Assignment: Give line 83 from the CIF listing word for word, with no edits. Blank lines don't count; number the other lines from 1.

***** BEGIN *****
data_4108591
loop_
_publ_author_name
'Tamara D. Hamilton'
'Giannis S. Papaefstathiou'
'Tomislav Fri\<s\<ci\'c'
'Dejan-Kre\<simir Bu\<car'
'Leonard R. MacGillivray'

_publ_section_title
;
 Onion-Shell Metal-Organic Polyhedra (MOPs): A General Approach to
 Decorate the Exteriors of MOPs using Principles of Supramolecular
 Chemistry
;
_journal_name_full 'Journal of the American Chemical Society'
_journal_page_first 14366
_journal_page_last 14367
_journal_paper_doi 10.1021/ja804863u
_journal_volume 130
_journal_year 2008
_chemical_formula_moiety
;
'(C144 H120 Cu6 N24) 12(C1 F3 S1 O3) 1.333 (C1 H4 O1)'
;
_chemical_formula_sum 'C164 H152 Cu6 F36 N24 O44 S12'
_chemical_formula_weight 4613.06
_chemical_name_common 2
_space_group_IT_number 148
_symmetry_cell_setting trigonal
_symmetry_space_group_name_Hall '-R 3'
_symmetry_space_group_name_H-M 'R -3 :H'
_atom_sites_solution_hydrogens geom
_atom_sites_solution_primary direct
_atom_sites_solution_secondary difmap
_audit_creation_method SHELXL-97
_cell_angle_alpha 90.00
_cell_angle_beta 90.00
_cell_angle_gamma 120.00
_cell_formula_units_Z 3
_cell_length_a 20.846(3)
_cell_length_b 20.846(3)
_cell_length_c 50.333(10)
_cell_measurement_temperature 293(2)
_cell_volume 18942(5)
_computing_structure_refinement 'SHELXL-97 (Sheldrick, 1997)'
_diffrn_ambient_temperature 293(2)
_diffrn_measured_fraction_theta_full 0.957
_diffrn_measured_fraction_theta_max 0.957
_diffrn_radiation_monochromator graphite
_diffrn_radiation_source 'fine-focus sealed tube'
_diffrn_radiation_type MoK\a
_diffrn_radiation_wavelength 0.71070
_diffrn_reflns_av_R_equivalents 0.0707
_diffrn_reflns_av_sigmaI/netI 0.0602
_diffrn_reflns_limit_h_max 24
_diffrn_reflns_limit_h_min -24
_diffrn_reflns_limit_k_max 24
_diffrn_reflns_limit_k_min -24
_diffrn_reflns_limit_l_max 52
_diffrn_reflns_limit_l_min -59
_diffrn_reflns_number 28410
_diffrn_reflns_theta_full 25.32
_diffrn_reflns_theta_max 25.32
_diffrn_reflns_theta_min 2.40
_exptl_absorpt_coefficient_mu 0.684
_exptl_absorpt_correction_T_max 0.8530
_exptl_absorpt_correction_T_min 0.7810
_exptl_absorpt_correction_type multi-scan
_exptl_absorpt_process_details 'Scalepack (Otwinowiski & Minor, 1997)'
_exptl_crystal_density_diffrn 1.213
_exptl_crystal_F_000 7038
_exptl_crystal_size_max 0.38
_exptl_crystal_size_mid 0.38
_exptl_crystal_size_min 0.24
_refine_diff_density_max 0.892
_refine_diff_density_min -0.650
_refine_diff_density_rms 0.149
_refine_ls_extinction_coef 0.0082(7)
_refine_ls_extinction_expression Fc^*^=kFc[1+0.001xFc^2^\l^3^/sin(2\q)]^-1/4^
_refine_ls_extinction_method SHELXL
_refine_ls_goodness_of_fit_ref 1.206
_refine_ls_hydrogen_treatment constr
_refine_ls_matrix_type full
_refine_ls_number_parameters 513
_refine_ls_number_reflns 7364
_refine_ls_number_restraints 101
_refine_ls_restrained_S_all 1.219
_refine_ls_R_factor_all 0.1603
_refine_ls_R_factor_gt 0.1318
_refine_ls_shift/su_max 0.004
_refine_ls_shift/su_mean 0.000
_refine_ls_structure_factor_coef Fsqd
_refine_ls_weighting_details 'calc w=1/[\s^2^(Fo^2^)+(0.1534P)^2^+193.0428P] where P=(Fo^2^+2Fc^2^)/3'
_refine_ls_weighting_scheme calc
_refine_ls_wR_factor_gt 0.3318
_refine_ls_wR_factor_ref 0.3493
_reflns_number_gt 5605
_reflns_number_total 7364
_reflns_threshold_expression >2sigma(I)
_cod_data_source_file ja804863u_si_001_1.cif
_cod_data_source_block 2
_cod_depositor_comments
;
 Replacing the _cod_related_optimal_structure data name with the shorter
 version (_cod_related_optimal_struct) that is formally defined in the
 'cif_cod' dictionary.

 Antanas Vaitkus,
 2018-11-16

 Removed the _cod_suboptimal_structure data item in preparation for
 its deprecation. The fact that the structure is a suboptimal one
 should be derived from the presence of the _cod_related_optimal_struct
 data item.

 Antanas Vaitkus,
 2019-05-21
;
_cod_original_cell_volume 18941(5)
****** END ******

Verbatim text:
_refine_ls_matrix_type full